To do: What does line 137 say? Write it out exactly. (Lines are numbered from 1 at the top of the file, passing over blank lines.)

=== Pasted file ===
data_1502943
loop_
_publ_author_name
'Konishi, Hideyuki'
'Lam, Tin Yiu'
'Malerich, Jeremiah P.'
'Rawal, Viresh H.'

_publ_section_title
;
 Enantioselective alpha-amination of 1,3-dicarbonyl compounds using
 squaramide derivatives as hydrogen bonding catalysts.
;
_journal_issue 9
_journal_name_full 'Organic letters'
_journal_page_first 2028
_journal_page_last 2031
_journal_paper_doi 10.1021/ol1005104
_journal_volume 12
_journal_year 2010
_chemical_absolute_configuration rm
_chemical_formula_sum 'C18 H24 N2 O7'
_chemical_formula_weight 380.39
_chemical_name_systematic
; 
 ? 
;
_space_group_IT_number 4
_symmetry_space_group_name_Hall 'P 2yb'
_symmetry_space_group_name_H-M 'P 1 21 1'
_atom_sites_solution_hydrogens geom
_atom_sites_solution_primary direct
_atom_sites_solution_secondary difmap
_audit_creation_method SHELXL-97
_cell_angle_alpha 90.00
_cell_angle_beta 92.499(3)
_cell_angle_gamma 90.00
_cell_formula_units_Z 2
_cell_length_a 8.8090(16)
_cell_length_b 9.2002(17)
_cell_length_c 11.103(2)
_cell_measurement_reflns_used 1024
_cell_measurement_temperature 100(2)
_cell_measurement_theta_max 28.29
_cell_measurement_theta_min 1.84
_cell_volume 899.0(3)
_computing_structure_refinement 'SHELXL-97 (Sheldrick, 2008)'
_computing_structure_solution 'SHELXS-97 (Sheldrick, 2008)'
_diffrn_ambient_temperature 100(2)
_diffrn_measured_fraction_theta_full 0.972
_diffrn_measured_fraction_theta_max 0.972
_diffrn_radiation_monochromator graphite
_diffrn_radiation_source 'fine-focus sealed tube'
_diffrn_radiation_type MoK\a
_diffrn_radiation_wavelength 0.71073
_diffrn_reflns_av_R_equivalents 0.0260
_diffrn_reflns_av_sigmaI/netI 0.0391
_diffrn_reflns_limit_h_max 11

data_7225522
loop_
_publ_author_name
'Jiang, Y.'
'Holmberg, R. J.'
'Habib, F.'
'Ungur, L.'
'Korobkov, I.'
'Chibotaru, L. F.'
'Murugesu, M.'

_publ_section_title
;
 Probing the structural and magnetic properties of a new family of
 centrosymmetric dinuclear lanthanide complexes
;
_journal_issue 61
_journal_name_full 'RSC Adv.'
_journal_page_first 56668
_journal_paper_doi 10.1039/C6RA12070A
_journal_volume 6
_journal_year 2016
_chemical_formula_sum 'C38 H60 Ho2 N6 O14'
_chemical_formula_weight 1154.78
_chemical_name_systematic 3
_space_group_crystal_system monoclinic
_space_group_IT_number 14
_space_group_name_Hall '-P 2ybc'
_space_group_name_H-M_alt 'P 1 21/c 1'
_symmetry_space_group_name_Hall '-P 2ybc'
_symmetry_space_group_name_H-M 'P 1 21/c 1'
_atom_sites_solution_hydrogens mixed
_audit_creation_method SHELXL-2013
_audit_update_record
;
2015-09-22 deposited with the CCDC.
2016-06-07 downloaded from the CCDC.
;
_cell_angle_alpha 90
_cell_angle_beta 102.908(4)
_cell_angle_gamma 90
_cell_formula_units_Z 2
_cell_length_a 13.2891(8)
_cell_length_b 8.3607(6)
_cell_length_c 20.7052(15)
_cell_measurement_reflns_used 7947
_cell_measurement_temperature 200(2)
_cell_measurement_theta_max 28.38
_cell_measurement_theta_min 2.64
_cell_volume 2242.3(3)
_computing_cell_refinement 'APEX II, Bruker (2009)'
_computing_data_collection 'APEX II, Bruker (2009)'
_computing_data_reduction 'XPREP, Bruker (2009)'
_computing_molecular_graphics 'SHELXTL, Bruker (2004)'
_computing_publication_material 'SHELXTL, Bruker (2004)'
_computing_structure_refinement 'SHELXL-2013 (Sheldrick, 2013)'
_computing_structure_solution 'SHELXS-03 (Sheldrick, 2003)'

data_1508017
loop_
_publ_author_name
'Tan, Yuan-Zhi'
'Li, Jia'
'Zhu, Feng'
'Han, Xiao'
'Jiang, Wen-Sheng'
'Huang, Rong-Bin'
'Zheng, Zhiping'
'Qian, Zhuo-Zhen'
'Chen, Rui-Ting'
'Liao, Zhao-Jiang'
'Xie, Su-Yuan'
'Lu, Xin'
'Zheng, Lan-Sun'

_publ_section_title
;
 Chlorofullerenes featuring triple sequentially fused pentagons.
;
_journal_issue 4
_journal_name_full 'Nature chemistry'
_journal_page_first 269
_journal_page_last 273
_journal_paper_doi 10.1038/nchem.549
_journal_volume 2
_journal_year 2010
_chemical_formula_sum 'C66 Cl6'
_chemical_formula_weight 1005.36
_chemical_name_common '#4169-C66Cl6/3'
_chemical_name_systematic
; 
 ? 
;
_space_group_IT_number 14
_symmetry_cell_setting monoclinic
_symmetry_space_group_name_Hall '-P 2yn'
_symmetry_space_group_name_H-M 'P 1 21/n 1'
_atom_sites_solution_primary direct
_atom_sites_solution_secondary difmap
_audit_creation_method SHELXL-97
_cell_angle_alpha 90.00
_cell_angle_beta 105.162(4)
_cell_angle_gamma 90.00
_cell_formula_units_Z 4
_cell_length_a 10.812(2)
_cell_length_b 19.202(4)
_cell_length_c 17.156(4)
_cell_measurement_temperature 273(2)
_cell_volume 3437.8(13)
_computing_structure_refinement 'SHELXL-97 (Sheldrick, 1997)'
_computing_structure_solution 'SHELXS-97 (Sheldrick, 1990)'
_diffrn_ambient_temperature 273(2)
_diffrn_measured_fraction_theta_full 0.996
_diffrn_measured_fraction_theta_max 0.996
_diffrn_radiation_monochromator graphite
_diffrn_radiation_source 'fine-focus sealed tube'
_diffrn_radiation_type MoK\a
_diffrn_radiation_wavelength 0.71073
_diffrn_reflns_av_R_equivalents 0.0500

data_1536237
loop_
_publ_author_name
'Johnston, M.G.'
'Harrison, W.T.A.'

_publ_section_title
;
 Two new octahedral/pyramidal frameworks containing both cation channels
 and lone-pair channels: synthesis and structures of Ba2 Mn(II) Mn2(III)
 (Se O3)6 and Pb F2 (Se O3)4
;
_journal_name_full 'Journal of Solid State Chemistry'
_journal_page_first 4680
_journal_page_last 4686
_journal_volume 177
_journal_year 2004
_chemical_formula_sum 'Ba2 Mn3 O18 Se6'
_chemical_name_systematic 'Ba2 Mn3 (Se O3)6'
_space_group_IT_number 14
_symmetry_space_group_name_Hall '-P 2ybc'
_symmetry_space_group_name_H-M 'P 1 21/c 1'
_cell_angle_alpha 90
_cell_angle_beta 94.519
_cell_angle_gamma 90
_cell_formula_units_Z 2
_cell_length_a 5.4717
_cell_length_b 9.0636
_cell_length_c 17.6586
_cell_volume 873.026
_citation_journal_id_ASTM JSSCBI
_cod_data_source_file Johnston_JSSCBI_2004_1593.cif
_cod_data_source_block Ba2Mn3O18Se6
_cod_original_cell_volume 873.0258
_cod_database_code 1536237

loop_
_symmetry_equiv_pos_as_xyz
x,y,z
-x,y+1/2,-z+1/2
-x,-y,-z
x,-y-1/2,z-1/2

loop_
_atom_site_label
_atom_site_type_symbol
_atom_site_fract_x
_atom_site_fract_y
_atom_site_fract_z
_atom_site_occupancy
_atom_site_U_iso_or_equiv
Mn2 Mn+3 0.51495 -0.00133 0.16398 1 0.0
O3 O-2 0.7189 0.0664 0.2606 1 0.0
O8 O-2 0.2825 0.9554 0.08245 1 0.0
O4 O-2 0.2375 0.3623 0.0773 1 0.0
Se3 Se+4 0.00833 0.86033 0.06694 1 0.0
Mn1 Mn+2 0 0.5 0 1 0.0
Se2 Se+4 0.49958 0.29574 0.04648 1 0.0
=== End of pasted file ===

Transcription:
_journal_page_last 273